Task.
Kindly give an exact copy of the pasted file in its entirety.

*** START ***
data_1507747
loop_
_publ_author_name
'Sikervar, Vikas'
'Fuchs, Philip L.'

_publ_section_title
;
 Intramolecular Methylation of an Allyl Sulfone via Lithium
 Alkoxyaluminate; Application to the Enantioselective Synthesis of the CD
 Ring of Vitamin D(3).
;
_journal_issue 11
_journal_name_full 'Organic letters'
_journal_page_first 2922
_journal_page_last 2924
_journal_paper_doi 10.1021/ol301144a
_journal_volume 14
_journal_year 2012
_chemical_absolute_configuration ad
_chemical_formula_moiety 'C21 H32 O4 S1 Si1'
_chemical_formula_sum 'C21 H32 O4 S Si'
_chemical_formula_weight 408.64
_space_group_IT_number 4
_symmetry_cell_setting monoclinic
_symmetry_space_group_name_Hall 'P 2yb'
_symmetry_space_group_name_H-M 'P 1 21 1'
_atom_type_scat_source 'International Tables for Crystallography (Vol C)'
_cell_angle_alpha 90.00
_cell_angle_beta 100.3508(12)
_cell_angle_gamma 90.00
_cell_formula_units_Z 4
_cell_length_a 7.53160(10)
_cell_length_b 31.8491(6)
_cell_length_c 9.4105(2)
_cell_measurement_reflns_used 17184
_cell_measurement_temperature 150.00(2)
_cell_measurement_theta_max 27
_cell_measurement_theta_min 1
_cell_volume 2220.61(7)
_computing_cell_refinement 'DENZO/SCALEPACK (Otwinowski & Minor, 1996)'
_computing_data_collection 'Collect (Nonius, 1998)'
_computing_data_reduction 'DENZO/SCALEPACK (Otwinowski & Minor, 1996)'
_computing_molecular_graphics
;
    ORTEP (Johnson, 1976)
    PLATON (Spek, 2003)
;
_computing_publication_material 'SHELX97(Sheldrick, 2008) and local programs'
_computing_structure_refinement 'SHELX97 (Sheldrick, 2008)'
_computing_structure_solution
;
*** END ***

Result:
data_1507747
loop_
_publ_author_name
'Sikervar, Vikas'
'Fuchs, Philip L.'

_publ_section_title
;
 Intramolecular Methylation of an Allyl Sulfone via Lithium
 Alkoxyaluminate; Application to the Enantioselective Synthesis of the CD
 Ring of Vitamin D(3).
;
_journal_issue 11
_journal_name_full 'Organic letters'
_journal_page_first 2922
_journal_page_last 2924
_journal_paper_doi 10.1021/ol301144a
_journal_volume 14
_journal_year 2012
_chemical_absolute_configuration ad
_chemical_formula_moiety 'C21 H32 O4 S1 Si1'
_chemical_formula_sum 'C21 H32 O4 S Si'
_chemical_formula_weight 408.64
_space_group_IT_number 4
_symmetry_cell_setting monoclinic
_symmetry_space_group_name_Hall 'P 2yb'
_symmetry_space_group_name_H-M 'P 1 21 1'
_atom_type_scat_source 'International Tables for Crystallography (Vol C)'
_cell_angle_alpha 90.00
_cell_angle_beta 100.3508(12)
_cell_angle_gamma 90.00
_cell_formula_units_Z 4
_cell_length_a 7.53160(10)
_cell_length_b 31.8491(6)
_cell_length_c 9.4105(2)
_cell_measurement_reflns_used 17184
_cell_measurement_temperature 150.00(2)
_cell_measurement_theta_max 27
_cell_measurement_theta_min 1
_cell_volume 2220.61(7)
_computing_cell_refinement 'DENZO/SCALEPACK (Otwinowski & Minor, 1996)'
_computing_data_collection 'Collect (Nonius, 1998)'
_computing_data_reduction 'DENZO/SCALEPACK (Otwinowski & Minor, 1996)'
_computing_molecular_graphics
;
    ORTEP (Johnson, 1976)
    PLATON (Spek, 2003)
;
_computing_publication_material 'SHELX97(Sheldrick, 2008) and local programs'
_computing_structure_refinement 'SHELX97 (Sheldrick, 2008)'
_computing_structure_solution
;